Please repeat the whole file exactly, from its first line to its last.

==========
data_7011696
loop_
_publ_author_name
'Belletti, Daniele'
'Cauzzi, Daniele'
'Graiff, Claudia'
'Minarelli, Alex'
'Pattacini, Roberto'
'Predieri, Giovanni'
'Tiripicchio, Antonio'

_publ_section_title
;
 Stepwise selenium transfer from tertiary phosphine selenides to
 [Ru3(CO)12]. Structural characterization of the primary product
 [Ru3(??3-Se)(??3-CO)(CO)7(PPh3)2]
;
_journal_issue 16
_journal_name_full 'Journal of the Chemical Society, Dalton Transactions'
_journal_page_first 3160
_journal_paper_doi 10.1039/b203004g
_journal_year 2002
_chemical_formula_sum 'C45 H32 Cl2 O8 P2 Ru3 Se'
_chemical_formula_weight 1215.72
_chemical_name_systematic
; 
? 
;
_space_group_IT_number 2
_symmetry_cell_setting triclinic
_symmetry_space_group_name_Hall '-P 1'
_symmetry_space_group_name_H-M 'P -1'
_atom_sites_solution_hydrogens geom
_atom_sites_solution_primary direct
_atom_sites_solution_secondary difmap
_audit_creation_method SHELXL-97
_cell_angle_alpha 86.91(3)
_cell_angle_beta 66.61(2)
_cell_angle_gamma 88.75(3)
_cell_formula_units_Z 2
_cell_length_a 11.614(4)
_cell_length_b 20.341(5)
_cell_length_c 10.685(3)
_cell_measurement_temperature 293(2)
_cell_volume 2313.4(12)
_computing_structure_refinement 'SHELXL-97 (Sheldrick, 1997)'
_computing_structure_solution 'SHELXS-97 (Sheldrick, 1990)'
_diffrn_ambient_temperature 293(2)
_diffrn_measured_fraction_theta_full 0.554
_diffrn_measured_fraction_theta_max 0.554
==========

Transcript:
data_7011696
loop_
_publ_author_name
'Belletti, Daniele'
'Cauzzi, Daniele'
'Graiff, Claudia'
'Minarelli, Alex'
'Pattacini, Roberto'
'Predieri, Giovanni'
'Tiripicchio, Antonio'

_publ_section_title
;
 Stepwise selenium transfer from tertiary phosphine selenides to
 [Ru3(CO)12]. Structural characterization of the primary product
 [Ru3(??3-Se)(??3-CO)(CO)7(PPh3)2]
;
_journal_issue 16
_journal_name_full 'Journal of the Chemical Society, Dalton Transactions'
_journal_page_first 3160
_journal_paper_doi 10.1039/b203004g
_journal_year 2002
_chemical_formula_sum 'C45 H32 Cl2 O8 P2 Ru3 Se'
_chemical_formula_weight 1215.72
_chemical_name_systematic
; 
? 
;
_space_group_IT_number 2
_symmetry_cell_setting triclinic
_symmetry_space_group_name_Hall '-P 1'
_symmetry_space_group_name_H-M 'P -1'
_atom_sites_solution_hydrogens geom
_atom_sites_solution_primary direct
_atom_sites_solution_secondary difmap
_audit_creation_method SHELXL-97
_cell_angle_alpha 86.91(3)
_cell_angle_beta 66.61(2)
_cell_angle_gamma 88.75(3)
_cell_formula_units_Z 2
_cell_length_a 11.614(4)
_cell_length_b 20.341(5)
_cell_length_c 10.685(3)
_cell_measurement_temperature 293(2)
_cell_volume 2313.4(12)
_computing_structure_refinement 'SHELXL-97 (Sheldrick, 1997)'
_computing_structure_solution 'SHELXS-97 (Sheldrick, 1990)'
_diffrn_ambient_temperature 293(2)
_diffrn_measured_fraction_theta_full 0.554
_diffrn_measured_fraction_theta_max 0.554